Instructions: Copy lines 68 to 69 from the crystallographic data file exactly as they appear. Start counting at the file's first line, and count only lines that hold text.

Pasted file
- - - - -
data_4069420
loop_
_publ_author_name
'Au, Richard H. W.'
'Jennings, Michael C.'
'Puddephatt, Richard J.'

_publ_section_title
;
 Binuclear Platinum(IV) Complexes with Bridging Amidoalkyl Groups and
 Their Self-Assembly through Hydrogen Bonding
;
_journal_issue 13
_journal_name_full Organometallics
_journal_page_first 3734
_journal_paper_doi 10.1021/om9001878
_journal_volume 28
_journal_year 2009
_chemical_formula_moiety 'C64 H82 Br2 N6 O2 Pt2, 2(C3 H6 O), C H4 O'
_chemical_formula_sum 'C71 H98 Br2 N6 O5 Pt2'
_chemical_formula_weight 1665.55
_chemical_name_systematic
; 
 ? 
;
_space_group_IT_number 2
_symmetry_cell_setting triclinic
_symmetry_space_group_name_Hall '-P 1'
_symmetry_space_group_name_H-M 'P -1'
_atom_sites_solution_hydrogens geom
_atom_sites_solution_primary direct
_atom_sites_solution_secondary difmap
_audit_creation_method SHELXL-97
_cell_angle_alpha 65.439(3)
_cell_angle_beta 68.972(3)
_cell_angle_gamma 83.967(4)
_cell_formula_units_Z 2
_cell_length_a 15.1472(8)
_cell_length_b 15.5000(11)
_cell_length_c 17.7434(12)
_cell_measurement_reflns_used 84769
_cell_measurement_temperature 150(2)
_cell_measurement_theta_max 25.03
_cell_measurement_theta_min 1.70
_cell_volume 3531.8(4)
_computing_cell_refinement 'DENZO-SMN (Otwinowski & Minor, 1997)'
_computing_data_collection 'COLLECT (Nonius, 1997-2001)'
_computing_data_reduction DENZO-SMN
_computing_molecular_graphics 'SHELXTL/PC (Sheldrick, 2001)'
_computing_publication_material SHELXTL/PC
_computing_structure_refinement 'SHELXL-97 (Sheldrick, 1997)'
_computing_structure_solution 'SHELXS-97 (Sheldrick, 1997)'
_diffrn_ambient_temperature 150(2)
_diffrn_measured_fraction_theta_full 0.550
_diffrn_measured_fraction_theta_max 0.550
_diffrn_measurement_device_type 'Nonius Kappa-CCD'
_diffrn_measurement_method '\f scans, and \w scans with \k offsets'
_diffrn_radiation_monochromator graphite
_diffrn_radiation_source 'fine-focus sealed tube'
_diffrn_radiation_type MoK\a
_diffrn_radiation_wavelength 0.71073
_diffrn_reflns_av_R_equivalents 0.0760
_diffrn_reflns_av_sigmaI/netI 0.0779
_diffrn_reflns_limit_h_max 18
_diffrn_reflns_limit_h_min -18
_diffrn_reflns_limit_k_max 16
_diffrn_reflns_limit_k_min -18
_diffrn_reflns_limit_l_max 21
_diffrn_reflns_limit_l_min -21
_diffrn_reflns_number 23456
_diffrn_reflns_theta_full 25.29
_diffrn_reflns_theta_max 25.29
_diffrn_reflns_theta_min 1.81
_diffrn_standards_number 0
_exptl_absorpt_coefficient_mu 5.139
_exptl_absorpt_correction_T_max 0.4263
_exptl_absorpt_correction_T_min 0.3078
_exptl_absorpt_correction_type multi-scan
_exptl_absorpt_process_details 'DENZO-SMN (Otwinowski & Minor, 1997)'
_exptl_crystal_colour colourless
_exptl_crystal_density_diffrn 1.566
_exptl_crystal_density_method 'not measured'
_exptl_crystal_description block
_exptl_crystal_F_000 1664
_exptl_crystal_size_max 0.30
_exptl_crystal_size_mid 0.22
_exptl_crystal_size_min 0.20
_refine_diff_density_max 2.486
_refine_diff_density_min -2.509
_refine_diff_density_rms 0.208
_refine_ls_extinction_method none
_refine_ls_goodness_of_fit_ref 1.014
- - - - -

_diffrn_reflns_limit_l_min -21
_diffrn_reflns_number 23456